By Chandrama Anderson
E-mail Chandrama Anderson
About this blog: About this blog: I am a LMFT specializing in couples counseling and grief and have lived in Silicon Valley since 1969. I'm the president of Connect2 Marriage Counseling. I worked in high-tech at Apple, Stanford University, and in ... (More)
About this blog: About this blog: I am a LMFT specializing in couples counseling and grief and have lived in Silicon Valley since 1969. I'm the president of Connect2 Marriage Counseling. I worked in high-tech at Apple, Stanford University, and in Silicon Valley for 15 years before becoming a therapist. My background in high-tech is helpful in understanding local couples' dynamics and the pressures of living here. I am a wife, mom, sister, friend, author, and lifelong advocate for causes I believe in (such as marriage equality). My parents are both deceased. My son graduated culinary school and is heading toward a degree in Sociology. I enjoy reading, hiking, water fitness, movies, 49ers and Stanford football, Giants baseball, and riding a tandem bike with my husband. I love the beach and mountains; nature is my place of restoration. In my work with couples, and in this blog, I combine knowledge from many fields to bring you my best ideas, tips, tools and skills, plus book and movie reviews, and musings to help you be your genuine self, find your own voice, and have a happy and healthy relationship. Don't be surprised to hear about brain research and business skills, self-soothing techniques from all walks of life, suggestions and experiments, and anything that lights my passion for couples. (Author and Licensed Marriage and Family Therapist, Calif. Lic # MFC 45204.) (Hide)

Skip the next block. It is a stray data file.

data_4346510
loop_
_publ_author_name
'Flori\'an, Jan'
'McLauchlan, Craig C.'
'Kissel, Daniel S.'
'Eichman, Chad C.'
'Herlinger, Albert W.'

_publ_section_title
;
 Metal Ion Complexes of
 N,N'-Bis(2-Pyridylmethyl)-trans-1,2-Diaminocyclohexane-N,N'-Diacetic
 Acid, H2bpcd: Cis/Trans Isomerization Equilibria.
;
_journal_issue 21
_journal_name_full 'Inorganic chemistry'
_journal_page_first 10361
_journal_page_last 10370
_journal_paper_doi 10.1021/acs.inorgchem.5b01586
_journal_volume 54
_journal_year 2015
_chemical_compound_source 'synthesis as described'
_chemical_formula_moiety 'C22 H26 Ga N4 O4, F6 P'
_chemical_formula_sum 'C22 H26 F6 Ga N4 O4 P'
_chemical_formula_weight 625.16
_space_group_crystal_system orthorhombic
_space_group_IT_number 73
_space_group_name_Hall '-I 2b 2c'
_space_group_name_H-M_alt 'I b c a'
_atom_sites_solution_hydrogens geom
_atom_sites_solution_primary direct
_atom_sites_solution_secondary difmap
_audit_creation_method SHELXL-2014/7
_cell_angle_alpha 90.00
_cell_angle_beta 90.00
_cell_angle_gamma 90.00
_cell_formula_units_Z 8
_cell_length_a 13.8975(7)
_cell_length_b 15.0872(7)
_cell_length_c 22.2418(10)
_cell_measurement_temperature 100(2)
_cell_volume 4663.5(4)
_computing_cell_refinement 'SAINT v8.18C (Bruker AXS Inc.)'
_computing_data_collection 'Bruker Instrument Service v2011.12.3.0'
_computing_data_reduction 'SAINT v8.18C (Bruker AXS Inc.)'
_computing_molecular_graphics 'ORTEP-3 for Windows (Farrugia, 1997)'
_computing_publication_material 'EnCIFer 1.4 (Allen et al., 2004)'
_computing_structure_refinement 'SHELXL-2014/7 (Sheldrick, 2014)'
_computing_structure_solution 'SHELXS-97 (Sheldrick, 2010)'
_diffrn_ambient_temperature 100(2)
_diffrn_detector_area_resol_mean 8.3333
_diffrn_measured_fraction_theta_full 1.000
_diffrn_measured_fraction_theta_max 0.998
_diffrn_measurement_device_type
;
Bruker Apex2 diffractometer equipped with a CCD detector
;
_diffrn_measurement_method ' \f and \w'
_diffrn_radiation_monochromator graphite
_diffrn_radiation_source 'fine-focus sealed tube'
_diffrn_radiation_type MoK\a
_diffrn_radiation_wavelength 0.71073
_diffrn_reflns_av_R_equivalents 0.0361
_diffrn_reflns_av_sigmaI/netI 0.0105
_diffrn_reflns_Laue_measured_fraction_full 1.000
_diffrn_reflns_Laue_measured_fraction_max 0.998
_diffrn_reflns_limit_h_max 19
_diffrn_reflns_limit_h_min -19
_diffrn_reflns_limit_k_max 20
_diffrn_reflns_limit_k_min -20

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Formula 1 race driver and World champion Niki Lauda reminds me of a lot of Silicon Valley engineers I've met.
I saw the movie 'Rush' a few days ago with my teenage son, and I was struck by Lauda's brilliance, calculated risk-taking, and execution (I promise I won't spoil the plot for you).
Lauda initially took out a loan and bought his way into Ferrari as their number two driver. He then went to work with the mechanics to reconfigure his car. Driving Lauda's car, Ferrari's number one driver was able to shave 2.3 seconds off his time. Of course Lauda renegotiated his contract with Ferrari at that point.
Just before Niki married, he said to his wife-to-be, I'm not going to be very good at this -- at holding hands, remembering birthdays and anniversaries. And yet the next scenes were of joyful love, followed by fear. Niki essentially said that happiness means it's the end because he now has someone to lose.
I've seen a lot of engineers that are afraid to show their love. That doesn't mean it's not in there, and it doesn't mean that s/he is not capable of learning to show it. It also doesn't mean that s/he is not already showing love -- it just may not be in the way you are expecting to see it.
Many of the traits and skills that have made us successful in school and work may not be the ones that make us successful once we walk in the door at home.
Yet we need all of those traits and skills. We have to figure out which ones to use where, and how loud to use them in a given situation.
The takeaway this time: Experiment with not treating the love of your life like a co-worker.